Forrest quotes sayings that his mother spoke to him to explain the ignorance and cruelty of others, so he could accept and understand their behavior when he is asked if he is “stupid or something”. Forrest has a response to the question because his mother has given him a way to catch the person that is attempting to belittle or bully him. Forrest replies, “Stupid is as stupid does.” If he was asked to explain what that meant, he wouldn’t be able to explain what this actually meant.
With Forrest and his Cognitive Development, we see that he may not have lacked in this area as much as one might think. Forrest being labeled by others since he was young did not change when he became an adult, but he saw that attending school and being able to function in the classroom proved that Forrest had some cognitive abilities.
Forrest was able to experience unconditional love as a child, where Jenny did not have this experience. This experience could have been what led Forrest to believe in himself and continue to grow up into a happy and full functioning adult. From the time he attended college, towards the end of the film where he began his role as a father, Forrest went through normal events that occur in the lives of many young adults. His reaction and development is different from most however, and he goes through interesting events and experiences.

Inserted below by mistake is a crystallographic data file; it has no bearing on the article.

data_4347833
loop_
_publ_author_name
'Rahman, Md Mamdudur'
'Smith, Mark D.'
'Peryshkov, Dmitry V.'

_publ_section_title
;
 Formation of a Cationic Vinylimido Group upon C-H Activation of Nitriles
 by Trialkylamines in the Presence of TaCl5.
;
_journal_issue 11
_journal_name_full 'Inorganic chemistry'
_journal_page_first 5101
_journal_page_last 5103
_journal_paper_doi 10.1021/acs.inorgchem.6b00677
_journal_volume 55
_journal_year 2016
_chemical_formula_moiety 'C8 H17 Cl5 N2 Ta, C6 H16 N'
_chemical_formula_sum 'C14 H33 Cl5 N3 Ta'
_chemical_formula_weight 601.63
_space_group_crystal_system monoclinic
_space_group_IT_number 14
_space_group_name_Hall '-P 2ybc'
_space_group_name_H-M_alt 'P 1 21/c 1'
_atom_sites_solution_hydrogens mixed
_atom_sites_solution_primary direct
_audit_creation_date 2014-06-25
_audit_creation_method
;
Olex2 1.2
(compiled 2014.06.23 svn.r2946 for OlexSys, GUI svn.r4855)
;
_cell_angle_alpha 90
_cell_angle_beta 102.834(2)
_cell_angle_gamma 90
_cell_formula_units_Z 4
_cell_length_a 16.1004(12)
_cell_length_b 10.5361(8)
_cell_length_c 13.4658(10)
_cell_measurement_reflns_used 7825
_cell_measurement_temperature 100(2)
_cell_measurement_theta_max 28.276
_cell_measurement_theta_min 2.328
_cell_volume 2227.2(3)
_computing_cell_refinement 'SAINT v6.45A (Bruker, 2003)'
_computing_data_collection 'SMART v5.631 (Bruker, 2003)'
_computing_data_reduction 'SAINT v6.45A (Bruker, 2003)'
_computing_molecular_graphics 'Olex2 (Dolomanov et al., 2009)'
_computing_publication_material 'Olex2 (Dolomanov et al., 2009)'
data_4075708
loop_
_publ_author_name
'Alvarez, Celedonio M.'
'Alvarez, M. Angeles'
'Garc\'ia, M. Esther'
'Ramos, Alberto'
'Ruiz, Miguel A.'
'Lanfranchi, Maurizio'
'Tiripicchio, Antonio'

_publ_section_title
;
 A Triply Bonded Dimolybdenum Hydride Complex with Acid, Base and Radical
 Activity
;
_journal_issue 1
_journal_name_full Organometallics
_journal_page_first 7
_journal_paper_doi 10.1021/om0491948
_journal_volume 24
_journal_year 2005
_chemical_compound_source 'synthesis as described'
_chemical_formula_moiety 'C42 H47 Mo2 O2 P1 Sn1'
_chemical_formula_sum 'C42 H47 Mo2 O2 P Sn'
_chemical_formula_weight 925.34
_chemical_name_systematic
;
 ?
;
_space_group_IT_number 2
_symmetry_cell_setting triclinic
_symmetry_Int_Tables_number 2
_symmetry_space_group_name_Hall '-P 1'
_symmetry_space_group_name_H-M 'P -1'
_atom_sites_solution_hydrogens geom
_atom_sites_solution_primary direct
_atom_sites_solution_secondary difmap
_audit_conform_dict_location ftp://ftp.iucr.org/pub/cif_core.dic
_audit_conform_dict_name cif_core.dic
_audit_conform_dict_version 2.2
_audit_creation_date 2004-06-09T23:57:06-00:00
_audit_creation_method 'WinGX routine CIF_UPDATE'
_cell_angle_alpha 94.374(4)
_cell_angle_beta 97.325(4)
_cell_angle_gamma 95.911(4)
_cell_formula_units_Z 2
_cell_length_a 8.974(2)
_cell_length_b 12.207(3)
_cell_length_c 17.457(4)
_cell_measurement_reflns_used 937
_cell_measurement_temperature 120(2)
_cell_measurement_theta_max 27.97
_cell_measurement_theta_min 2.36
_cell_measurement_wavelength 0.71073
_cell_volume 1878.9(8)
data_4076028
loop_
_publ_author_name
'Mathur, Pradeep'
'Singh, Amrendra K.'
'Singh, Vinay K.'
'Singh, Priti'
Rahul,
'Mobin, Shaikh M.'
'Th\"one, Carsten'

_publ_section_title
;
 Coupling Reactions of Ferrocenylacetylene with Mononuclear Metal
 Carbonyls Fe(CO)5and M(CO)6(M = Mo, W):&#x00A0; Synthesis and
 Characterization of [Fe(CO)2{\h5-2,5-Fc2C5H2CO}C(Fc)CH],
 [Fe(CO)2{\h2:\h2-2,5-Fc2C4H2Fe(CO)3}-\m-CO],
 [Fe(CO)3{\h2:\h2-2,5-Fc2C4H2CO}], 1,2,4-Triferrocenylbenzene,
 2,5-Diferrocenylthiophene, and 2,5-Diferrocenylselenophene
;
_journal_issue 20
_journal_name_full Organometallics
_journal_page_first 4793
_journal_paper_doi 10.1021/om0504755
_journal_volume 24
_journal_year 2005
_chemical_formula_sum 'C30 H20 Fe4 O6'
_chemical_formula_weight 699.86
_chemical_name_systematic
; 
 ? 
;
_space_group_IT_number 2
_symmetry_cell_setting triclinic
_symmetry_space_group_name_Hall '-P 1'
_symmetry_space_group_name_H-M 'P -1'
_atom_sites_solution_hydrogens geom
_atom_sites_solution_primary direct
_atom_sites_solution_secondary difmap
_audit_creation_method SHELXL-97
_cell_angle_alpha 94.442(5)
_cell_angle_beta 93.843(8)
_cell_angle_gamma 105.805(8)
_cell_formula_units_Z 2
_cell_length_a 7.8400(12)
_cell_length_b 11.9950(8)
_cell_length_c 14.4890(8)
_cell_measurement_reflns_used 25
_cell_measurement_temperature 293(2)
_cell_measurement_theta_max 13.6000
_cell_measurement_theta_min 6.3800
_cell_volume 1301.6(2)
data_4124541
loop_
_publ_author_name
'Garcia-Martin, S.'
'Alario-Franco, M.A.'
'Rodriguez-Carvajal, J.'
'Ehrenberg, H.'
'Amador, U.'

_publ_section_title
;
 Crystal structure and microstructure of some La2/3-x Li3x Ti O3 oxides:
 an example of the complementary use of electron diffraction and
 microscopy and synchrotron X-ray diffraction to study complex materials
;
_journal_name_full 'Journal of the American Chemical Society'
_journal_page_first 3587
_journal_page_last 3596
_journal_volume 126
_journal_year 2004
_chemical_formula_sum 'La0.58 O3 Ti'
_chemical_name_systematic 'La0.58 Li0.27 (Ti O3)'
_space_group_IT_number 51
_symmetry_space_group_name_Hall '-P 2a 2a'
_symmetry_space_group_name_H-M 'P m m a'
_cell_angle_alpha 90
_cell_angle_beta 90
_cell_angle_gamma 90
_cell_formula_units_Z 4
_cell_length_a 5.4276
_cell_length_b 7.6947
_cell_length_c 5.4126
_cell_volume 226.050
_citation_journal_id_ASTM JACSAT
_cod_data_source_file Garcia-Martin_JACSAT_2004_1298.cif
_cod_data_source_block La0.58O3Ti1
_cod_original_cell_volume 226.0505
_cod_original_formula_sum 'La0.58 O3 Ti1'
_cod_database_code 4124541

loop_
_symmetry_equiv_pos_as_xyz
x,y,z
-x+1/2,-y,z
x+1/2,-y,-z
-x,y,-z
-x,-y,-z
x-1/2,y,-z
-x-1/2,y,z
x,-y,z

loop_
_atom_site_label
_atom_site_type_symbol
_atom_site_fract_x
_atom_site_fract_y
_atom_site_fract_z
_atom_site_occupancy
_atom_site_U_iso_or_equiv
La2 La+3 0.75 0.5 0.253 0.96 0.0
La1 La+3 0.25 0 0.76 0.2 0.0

This contrast between typical life events and a slower than normal development shows that some expectations about cognitive abilities may not be as important. Even those who are considered ‘slow’ by the mainstream population can be successful and live a life full of typical life events that fall within a typical time frame. Forrest may have been labeled as having a disability, but he was able to teach others some essentials, such as true love and friendship. Without Forrest in their path, these people may have never seen these things.
- Disabled= the loss or limitation of opportunities to take part in society on an equal level with others, due to social and/or environmental barriers
- Impaired= an injury, illness or congenital condition that causes or is likely to cause loss or difference of physiological or psychological function
As stated earlier, Forrest had a disability that he may not have seen as a disability. It could have been looked at as an impairment rather than a disability. Either way, this still never hindered Forrest in any way in any of his journeys. Adaptation is the process of adjusting to the demands of environment, which is what Forrest did throughout the movie. Social modeling of disability was another theory that was in the movie. In particular, the movie portrayed Forrest as mentally challenged and, despite his mental retardation, was able to achieve many goals that many may have not believed they could have attained.
While waiting for the bus, Forrest describes his life story to strangers sitting by him. Some of the pieces included: how he met Jenny, how he received a full-ride scholarship to college, how he became a Vietnam War hero, his invitation to meet a few presidents, becoming a ping-pong champion, and become a shrimp boat captain, just to name a few. Forrest was mostly universalized because these sorts of accomplishments were not normally associated with someone who lacked any or full developmental functions.